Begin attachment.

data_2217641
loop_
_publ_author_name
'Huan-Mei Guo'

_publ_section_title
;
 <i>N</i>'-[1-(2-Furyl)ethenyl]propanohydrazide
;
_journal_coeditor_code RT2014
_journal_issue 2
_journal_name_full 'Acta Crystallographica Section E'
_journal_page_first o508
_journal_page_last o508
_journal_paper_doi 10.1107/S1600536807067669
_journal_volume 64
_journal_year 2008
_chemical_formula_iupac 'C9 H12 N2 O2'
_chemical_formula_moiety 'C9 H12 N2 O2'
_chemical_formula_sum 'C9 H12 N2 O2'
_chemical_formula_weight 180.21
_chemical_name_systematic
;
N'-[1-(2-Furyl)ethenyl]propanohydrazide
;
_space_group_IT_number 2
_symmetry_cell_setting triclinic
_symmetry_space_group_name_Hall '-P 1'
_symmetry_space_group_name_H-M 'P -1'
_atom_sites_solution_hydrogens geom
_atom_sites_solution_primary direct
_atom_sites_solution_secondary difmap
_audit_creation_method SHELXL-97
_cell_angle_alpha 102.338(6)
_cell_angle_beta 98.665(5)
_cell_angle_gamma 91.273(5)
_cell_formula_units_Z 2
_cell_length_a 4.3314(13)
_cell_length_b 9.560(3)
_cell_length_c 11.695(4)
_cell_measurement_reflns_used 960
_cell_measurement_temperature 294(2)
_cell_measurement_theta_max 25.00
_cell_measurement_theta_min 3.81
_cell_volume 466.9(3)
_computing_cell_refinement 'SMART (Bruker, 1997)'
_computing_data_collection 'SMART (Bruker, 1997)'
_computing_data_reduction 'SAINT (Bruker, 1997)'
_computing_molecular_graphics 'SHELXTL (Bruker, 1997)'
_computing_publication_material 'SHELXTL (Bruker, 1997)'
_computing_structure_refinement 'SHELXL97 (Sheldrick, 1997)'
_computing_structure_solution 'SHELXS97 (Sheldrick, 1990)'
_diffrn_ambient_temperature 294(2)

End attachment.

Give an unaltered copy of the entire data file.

data_2217641
loop_
_publ_author_name
'Huan-Mei Guo'

_publ_section_title
;
 <i>N</i>'-[1-(2-Furyl)ethenyl]propanohydrazide
;
_journal_coeditor_code RT2014
_journal_issue 2
_journal_name_full 'Acta Crystallographica Section E'
_journal_page_first o508
_journal_page_last o508
_journal_paper_doi 10.1107/S1600536807067669
_journal_volume 64
_journal_year 2008
_chemical_formula_iupac 'C9 H12 N2 O2'
_chemical_formula_moiety 'C9 H12 N2 O2'
_chemical_formula_sum 'C9 H12 N2 O2'
_chemical_formula_weight 180.21
_chemical_name_systematic
;
N'-[1-(2-Furyl)ethenyl]propanohydrazide
;
_space_group_IT_number 2
_symmetry_cell_setting triclinic
_symmetry_space_group_name_Hall '-P 1'
_symmetry_space_group_name_H-M 'P -1'
_atom_sites_solution_hydrogens geom
_atom_sites_solution_primary direct
_atom_sites_solution_secondary difmap
_audit_creation_method SHELXL-97
_cell_angle_alpha 102.338(6)
_cell_angle_beta 98.665(5)
_cell_angle_gamma 91.273(5)
_cell_formula_units_Z 2
_cell_length_a 4.3314(13)
_cell_length_b 9.560(3)
_cell_length_c 11.695(4)
_cell_measurement_reflns_used 960
_cell_measurement_temperature 294(2)
_cell_measurement_theta_max 25.00
_cell_measurement_theta_min 3.81
_cell_volume 466.9(3)
_computing_cell_refinement 'SMART (Bruker, 1997)'
_computing_data_collection 'SMART (Bruker, 1997)'
_computing_data_reduction 'SAINT (Bruker, 1997)'
_computing_molecular_graphics 'SHELXTL (Bruker, 1997)'
_computing_publication_material 'SHELXTL (Bruker, 1997)'
_computing_structure_refinement 'SHELXL97 (Sheldrick, 1997)'
_computing_structure_solution 'SHELXS97 (Sheldrick, 1990)'
_diffrn_ambient_temperature 294(2)